Aveny was required to meet with both a social worker and a psychiatrist before they let Brand in. The psychiatrist was a kindly, albeit harried woman with brown hair and bright purple glasses who asked Aveny a series of questions.
Had this ever happened before? “No.” (Yes.)
Did she remember anything? “No.” (Yes – almost everything.)
What was the last thing she remembered? “Going to sleep in my own bed.” (Falling out the window of an animal rescue center, fighting with a gas station attendant, and limping through town with the wind blowing up my blanket-skirt.)
Did she ever get headaches? “Sure, but who doesn’t?” (Especially after getting hit by a boat.)
Did the headaches get worse after her last accident?
Of course they’d know about that, now that they knew who she was, she realized.
She paused, then nodded. Answering in the affirmative seemed like the better option somehow – even though it wasn’t strictly speaking (or any form of speaking) true.
Did mental illness run in her family? Does the Nile run through Egypt? “Yes.” That, at least, was true.
What kinds of mental illness? “All the usual things – depression, anxiety.” (And something much worse.)
Had anyone ever been committed? “Yes.”
She saw a knowing gleam in the psychiatrist’s eye. She’s got me figured, Aveny thought, maybe even better than I do.
They ran Aveny through a CAT scan to check her brain and drew more blood than she would have guessed swam in her veins.
The social worker asked her if Brand ever hurt her or the kids. Oh God, Aveny thought. They think Brand did this. Her stomach twisted at the thought. “No. Never,” she replied. But I can’t seem to stop hurting him.
The social worker gazed at Aveny intently. “Are you sure? Has he ever threatened you? Did you have a fight?”
She felt sick. “No. Absolutely not. He would never do anything to me or the kids.”
It went on for hours – and that was before the police arrived. They knew she’d been at the marine rescue center. Brand had filed a missing person report. When Aveny called, he reported it immediately and they traced the number.
The police wanted to know how she’d gotten in and what she knew about the missing seal. She claimed ignorance. What else was there to do?
They took the lab coat as evidence. Thank God I hid the skin under the mattress, she thought.
At every turn, she said the only thing she could say – aside from the truth – which was that she didn’t remember anything – nothing at all. Then, and only then, was she allowed to see her husband.
Unlike everyone else, when Brand finally stepped through the door, he said nothing. He didn’t ask where she’d been or what had happened. The doctors had already told him everything; she knew by the way he looked at her, askance, as if searching to see if she was, in fact, the same person he’d once known and loved.
“I’m so sorry.”
He gave a curt nod. “I’m glad you’re safe.”
“How long …?” she trailed off, unable to finish.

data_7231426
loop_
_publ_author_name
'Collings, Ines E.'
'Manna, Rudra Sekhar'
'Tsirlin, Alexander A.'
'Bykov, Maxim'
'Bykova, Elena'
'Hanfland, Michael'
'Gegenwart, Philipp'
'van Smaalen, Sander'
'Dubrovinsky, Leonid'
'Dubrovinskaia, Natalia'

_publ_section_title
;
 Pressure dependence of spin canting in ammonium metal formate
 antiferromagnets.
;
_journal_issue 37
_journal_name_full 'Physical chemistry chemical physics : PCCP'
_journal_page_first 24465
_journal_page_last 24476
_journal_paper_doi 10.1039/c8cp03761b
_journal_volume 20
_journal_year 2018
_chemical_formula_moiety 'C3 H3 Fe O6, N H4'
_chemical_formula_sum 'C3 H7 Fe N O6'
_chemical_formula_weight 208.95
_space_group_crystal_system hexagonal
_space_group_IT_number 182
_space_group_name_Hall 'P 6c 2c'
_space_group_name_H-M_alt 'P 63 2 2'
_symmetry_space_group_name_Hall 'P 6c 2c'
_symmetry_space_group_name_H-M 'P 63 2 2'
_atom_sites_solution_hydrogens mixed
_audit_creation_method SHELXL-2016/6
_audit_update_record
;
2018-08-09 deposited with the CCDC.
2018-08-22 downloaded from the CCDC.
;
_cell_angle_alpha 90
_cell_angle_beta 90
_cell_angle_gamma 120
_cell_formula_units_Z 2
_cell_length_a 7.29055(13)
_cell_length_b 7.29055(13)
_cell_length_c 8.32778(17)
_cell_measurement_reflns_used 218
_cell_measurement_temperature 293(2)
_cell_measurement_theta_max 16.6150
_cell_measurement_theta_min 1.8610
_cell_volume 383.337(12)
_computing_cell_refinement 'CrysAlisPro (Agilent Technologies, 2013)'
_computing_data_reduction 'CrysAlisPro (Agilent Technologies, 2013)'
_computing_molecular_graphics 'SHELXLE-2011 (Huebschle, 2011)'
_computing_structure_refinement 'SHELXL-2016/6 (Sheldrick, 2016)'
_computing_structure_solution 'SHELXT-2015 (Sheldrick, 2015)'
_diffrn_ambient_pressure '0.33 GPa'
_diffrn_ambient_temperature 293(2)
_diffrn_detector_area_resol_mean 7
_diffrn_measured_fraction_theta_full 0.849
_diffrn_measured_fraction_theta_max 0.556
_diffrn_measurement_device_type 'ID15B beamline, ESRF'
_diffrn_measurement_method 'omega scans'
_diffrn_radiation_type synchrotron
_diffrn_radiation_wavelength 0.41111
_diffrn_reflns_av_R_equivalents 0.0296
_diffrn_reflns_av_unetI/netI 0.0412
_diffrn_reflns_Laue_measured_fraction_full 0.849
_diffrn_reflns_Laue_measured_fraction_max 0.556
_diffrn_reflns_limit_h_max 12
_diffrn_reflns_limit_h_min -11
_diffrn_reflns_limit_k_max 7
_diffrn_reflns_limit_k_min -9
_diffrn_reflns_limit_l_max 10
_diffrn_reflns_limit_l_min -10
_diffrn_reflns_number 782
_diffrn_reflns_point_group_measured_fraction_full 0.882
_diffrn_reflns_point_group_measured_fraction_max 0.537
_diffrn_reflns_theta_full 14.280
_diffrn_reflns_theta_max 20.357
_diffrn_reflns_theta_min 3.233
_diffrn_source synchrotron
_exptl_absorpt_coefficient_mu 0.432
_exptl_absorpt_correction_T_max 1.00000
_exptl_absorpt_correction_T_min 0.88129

The words rang with heart wrenching finality. Thirteen days… Thirteen days.
Tears burned under her eyelids and threatened to spill onto her cheeks. Thirteen days.
“They’re with Miriam. They’re really upset.”
She nodded. “I’m so sorry.”
“What happened?” he asked, desperation finally breaking through his exhausted facade.
Her soul screamed to tell him everything – to finally share it all. But it was just too fantastical and even she wasn’t even sure if it was true. She didn’t trust herself anymore. “I don’t know,” she replied, her eyes pleading. “I’m so, so sorry.”
He stared at her, betrayal etched in every feature.
What else could she say? “I don’t remember anything,” she said. “I’m so sorry.”
He ran a heavy hand across his face, nodded and sat – silently, stoically – next to the bed. She let him have his momentary peace. There was nothing left to say but everything, anyway.
The hospital discharged her to Brand’s care with an imposing regimen of pills – for infection, for inflammation, for clotting, for being crazy. She took them all while Brand dutifully watched. He had to – it was part of the discharge orders. He even checked the inside of her mouth to make sure they were gone.
He took her to her psychiatry appointments and other follow-ups as well. But he didn’t reach out. He didn’t connect. He was perhaps even more wounded than she.
Aveny bore it all as penance. She wanted only to make it right. She stayed home. She took her medication. She didn’t say a word.
The kids were afraid of her at first. “You look different, Mommy,” Tali whispered. “Your eyes are so dark.”
Aveny had never felt so sad.
Miriam overheard and said, “Guess what, Tali? I got you a new book from the library. Would you like to read it?”
Tali nodded excitedly.
“Excellent,” she replied. “How about we have mom read it to you and me together.” She sat down on the couch next to Aveny and pulled Tali onto her lap.
Tears welled in Aveny’s eyes and then poured down her cheeks. Miriam wrapped one arm around her and pulled her in close. “It’s all right. You’re home now. You’re safe.”
Aveny cried until she’d run out of tears, until she felt Tali’s small hand gently brushing the side of her face. “It’s ok momma. We’ll take care of you.”
Eventually the kids grew brave enough to crawl up and sit next to Aveny on their own, to timidly reach out and touch her arm, to allow her to run her fingers through their hair.
She reveled in each encounter. But they still seemed farther away every day. She longed to reach through the fog and embrace them but it only grew thicker and thicker around them. Aveny was simultaneously exhausted and jittery. Her muscles twitched involuntarily. And no matter how much she slept or what she did, she always felt like she’d just stepped off the Gravitron.
Miriam plied her with so many teas and tinctures, she rarely left the bathroom, but they were no match for all the pharmaceutical drugs. Aveny hated feeling this way but she’d promised to take them and she wasn’t willing to sever the one tiny thread of hope Brand had left.